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Boeing’s offer of a contract extension for 777X work at Everett has been rejected by the IAM (67% No to 33% Yes). In its response, BCA boss Ray Conner noted he is “very disappointed”. Boeing now has no choice but to open the 777X production location process competitively and pursue all options.

The Seattle Times reported yesterday that Boeing is looking at Long Beach, CA (C-17/Douglas facility), Salt Lake City, (UT) and Huntsville, AL as potential production venues for the 777X. In all three cases, Boeing could operate without union restraints. There would be other start up costs though; more Capex than Everett and certainly more staff training. There could even be more supply chain risk, but South Carolina probably taught Boeing how to avoid or minimize those elements.

The IAM itself was split, with the International calling for a vote on the proposed contract, and local 751 being quite militant against it, not even wanting to bring it to a vote.  It now appears that the IAM has some internal issues to reconcile, with differing viewpoints among its leadership at various levels.  The International, which overruled the local that did not want to call for a vote, may have a better perspective on the competitive environment.

So now what?

Boeing is not under any real pressure to stay in Everett. It has options, but the IAM does not have the same flexibility.  And there’s the rub. The other locations Boeing is considering at are chomping at the bit to win this work. The chance to acquire high skill jobs is tantalizing enough for those locations to offer all sorts of tax holidays and incentives.  Nobody is going to offer the IAM anything, except lower benefits to reduce costs to the equivalent of “right to work” states.

Complicating the issue in the background is the aid offered by the State of Washington, which is identical to the type of aid judged illegal by the WTO, but currently on appeal.  Had the IAM approved, Boeing would have faced another hurdle to keep operations in Puget Sound, likely needing to restructure the type of aid from the State to avoid a second judgment against it.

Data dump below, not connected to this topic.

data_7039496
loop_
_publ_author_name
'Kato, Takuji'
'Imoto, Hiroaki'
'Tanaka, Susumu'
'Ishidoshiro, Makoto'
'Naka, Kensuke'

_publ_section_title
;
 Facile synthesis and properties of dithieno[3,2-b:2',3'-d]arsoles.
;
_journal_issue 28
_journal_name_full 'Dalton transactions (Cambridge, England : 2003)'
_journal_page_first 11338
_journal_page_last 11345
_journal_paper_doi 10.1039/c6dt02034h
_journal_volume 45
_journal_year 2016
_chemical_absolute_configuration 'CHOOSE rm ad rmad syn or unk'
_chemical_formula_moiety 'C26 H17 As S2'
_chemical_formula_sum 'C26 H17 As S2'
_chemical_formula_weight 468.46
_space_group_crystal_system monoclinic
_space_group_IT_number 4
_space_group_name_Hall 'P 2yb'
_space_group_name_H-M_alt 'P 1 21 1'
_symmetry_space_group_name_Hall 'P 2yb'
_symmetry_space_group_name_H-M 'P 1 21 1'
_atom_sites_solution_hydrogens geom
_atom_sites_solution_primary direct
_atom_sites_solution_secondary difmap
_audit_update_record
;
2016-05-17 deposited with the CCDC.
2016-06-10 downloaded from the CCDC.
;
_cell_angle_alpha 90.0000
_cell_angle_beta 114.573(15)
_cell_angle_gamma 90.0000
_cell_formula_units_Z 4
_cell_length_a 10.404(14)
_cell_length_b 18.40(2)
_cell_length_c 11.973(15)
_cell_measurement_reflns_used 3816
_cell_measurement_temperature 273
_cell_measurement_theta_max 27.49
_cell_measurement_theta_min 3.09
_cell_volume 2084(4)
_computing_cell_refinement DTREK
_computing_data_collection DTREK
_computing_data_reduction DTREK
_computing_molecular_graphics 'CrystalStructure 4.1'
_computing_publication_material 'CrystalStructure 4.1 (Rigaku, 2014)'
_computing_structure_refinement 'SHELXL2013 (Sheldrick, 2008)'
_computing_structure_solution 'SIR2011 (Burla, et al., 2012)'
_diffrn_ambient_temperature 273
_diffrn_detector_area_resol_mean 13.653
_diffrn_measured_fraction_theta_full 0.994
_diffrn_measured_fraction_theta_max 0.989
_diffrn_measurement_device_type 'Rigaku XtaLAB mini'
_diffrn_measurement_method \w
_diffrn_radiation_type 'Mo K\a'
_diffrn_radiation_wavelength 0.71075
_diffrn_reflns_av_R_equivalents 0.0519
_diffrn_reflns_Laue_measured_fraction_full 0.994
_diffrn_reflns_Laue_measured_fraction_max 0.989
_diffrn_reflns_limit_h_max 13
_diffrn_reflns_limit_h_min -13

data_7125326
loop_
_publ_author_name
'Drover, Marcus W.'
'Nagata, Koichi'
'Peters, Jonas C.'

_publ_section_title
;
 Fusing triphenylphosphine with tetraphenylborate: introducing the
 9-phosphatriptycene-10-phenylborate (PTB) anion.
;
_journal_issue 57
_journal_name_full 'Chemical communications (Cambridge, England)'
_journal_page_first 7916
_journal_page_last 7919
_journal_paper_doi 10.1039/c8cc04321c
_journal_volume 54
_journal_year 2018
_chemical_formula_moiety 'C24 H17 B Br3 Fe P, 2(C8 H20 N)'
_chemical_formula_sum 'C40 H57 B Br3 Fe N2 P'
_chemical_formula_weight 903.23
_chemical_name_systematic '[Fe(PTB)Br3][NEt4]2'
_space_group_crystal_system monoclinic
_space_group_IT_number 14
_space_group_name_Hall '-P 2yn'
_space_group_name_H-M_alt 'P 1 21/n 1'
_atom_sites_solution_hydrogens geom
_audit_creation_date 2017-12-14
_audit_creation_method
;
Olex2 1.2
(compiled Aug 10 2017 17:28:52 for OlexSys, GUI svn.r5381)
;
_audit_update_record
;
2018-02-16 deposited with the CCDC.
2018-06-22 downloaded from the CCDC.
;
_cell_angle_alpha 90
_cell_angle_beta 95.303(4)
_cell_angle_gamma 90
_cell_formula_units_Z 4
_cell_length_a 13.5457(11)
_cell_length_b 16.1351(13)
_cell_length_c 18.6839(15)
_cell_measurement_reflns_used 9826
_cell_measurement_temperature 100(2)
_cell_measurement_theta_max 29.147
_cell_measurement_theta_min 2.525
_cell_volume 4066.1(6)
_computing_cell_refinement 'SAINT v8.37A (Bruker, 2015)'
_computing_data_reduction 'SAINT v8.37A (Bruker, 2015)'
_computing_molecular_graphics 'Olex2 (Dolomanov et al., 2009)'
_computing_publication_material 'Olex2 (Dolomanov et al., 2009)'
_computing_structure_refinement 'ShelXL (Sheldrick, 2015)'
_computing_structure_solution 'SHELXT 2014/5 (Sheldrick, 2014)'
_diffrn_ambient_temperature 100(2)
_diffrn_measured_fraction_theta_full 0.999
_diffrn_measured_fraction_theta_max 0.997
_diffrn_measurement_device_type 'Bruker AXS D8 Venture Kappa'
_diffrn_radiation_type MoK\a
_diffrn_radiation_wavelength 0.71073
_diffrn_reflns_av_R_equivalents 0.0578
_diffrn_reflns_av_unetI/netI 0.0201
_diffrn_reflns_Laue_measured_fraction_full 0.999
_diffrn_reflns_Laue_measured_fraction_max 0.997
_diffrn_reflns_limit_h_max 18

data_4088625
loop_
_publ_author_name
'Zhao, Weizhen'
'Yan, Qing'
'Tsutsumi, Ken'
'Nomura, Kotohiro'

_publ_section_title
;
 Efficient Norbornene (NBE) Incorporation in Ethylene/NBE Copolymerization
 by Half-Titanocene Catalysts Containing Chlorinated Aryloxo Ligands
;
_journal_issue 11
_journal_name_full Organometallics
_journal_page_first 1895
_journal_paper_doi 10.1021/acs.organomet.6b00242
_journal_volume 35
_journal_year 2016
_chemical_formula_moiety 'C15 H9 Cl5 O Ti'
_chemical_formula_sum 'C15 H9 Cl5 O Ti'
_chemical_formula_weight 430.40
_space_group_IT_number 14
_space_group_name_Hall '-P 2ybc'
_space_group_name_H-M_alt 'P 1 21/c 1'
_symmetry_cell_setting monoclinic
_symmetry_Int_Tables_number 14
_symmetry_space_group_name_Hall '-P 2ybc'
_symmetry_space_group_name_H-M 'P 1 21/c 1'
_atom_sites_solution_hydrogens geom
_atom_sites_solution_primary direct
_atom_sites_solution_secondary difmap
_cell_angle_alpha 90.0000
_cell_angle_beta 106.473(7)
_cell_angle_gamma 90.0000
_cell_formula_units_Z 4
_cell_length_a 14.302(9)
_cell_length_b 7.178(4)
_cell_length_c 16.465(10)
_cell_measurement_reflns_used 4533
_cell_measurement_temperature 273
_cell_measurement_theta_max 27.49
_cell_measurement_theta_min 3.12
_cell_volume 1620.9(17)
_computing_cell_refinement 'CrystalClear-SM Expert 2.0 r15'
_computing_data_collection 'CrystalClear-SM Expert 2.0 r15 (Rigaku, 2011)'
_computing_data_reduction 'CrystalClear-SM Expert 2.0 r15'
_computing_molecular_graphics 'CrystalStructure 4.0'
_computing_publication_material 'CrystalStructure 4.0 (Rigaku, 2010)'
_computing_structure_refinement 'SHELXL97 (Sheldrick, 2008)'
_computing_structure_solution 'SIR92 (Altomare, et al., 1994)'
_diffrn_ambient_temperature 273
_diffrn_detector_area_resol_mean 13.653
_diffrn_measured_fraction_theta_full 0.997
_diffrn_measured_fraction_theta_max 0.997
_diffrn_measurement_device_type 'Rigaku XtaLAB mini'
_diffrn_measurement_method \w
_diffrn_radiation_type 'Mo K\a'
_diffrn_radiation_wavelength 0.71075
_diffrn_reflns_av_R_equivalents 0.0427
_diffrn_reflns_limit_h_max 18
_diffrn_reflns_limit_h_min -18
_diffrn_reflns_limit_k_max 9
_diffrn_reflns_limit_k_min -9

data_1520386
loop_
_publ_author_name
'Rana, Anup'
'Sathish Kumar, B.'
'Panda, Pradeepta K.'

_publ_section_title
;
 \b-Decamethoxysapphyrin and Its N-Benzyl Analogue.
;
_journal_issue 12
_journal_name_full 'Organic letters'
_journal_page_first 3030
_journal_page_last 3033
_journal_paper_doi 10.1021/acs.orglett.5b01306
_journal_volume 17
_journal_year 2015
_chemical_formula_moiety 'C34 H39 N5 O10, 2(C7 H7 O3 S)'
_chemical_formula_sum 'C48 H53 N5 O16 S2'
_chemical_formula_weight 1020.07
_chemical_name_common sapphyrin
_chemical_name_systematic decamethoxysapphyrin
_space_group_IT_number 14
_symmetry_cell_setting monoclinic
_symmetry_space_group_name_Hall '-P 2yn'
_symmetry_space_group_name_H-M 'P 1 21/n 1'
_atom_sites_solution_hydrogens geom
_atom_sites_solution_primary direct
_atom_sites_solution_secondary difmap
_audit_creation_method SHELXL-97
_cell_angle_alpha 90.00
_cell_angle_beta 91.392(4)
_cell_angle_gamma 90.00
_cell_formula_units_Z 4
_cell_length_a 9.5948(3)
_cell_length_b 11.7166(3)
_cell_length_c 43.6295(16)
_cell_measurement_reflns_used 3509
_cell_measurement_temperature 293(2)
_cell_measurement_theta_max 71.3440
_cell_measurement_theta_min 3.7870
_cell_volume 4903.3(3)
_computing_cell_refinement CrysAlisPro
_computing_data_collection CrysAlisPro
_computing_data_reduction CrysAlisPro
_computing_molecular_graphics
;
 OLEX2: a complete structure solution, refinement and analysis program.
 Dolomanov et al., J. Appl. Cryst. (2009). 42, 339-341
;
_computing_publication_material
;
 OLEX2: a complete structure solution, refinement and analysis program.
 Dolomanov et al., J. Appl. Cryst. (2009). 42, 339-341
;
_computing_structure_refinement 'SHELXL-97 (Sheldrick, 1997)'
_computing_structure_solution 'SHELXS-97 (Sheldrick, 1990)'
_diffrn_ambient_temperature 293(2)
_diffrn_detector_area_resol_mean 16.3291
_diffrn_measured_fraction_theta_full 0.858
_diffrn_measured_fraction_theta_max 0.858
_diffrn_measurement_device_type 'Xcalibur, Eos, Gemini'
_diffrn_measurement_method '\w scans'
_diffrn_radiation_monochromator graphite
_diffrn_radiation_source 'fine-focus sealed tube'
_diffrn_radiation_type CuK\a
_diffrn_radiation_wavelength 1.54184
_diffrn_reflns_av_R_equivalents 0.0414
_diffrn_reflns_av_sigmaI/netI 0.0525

However one cannot think this is making life easier for Boeing. The next big air show starts on Sunday in Dubai.  There are a five customers ready to announce more than 250 orders for the 777X.  These customers are keenly aware of what the IAM vote means, as it adds to program risk in a way that could potentially impact them.  Potential delivery delays, or quality issues, are not what airlines want to hear about, as nobody in the industry wants to see a 787-like introduction ever again.  The IAM decision means Boeing now has an extra element of program risk, the need to train new workers.  The good news is that they have six to seven years to solve the issues prior to EIS for the new airplane, and can leverage their South Carolina experience in that regard.  The bad news is that the traditional civil aerospace capital around Seattle will soon resemble auto industry and Detroit, still with a major presence but with new production moving south to lower cost communities.

With a contract expiration in 2016, the next negotiations between Boeing and the IAM should be quite interesting.  The bottom line is that producing the 777-X in Everett has become much less likely as a result of the Union’s rejection of the proposed Boeing offer.

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